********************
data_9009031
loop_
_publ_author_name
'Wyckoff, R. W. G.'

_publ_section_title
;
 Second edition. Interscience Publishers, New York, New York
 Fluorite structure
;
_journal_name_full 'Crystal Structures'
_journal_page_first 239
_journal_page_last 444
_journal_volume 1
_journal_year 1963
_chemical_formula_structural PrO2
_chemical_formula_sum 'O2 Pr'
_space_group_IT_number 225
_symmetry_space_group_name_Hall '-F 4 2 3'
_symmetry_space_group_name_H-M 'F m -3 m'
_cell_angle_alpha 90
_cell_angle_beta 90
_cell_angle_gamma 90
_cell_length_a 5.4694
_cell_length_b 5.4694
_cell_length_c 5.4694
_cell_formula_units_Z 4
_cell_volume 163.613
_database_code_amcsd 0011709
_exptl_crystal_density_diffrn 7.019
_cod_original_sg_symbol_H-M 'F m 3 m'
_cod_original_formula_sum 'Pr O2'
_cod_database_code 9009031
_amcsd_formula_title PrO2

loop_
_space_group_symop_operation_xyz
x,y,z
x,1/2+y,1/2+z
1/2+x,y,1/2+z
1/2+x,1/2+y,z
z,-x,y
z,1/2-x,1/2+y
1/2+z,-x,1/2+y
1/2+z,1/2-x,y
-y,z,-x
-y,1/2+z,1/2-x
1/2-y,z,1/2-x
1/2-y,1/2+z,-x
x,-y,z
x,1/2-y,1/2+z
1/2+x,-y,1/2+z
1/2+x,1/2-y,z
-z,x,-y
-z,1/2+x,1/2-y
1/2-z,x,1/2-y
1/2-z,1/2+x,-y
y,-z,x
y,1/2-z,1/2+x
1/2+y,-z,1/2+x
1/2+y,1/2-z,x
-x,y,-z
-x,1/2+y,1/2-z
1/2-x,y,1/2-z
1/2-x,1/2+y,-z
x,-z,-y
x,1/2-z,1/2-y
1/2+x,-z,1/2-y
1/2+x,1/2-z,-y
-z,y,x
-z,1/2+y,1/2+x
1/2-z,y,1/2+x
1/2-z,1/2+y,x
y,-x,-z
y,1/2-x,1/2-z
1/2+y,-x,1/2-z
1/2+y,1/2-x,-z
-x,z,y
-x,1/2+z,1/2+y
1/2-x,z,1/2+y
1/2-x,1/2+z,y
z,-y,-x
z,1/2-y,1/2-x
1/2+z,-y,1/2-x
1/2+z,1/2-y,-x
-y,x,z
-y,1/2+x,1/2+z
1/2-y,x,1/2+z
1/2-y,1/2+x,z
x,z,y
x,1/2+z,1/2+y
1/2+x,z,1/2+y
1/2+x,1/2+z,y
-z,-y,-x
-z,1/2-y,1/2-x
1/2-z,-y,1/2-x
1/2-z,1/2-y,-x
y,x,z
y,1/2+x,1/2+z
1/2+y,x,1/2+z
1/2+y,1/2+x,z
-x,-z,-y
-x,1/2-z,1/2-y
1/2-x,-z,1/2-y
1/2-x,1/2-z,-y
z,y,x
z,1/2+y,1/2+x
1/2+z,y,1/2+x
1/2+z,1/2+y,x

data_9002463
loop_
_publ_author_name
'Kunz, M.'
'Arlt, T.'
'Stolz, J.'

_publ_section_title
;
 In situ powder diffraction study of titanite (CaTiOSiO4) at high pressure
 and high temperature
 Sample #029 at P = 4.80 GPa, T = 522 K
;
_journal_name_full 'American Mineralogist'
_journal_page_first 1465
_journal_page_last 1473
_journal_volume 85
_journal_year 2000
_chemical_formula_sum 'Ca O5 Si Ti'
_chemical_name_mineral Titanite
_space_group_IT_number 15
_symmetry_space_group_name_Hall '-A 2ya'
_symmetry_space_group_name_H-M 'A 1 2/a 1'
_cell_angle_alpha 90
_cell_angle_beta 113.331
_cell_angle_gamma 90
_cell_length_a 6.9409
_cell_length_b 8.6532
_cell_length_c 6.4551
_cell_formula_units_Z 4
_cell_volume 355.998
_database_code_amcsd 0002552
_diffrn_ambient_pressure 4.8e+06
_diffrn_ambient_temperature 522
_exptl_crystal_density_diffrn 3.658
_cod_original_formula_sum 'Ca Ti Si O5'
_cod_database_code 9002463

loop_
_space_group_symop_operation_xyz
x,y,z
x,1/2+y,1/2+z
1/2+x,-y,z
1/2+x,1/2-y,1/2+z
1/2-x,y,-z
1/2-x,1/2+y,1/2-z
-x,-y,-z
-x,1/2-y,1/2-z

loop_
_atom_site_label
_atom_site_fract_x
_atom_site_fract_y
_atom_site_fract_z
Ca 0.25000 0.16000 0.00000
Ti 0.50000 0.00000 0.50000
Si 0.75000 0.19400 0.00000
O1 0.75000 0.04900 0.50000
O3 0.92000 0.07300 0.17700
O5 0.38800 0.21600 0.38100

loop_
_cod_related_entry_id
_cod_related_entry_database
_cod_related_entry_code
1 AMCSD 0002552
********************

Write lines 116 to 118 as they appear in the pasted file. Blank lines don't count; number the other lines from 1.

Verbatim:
 In situ powder diffraction study of titanite (CaTiOSiO4) at high pressure
 and high temperature
 Sample #029 at P = 4.80 GPa, T = 522 K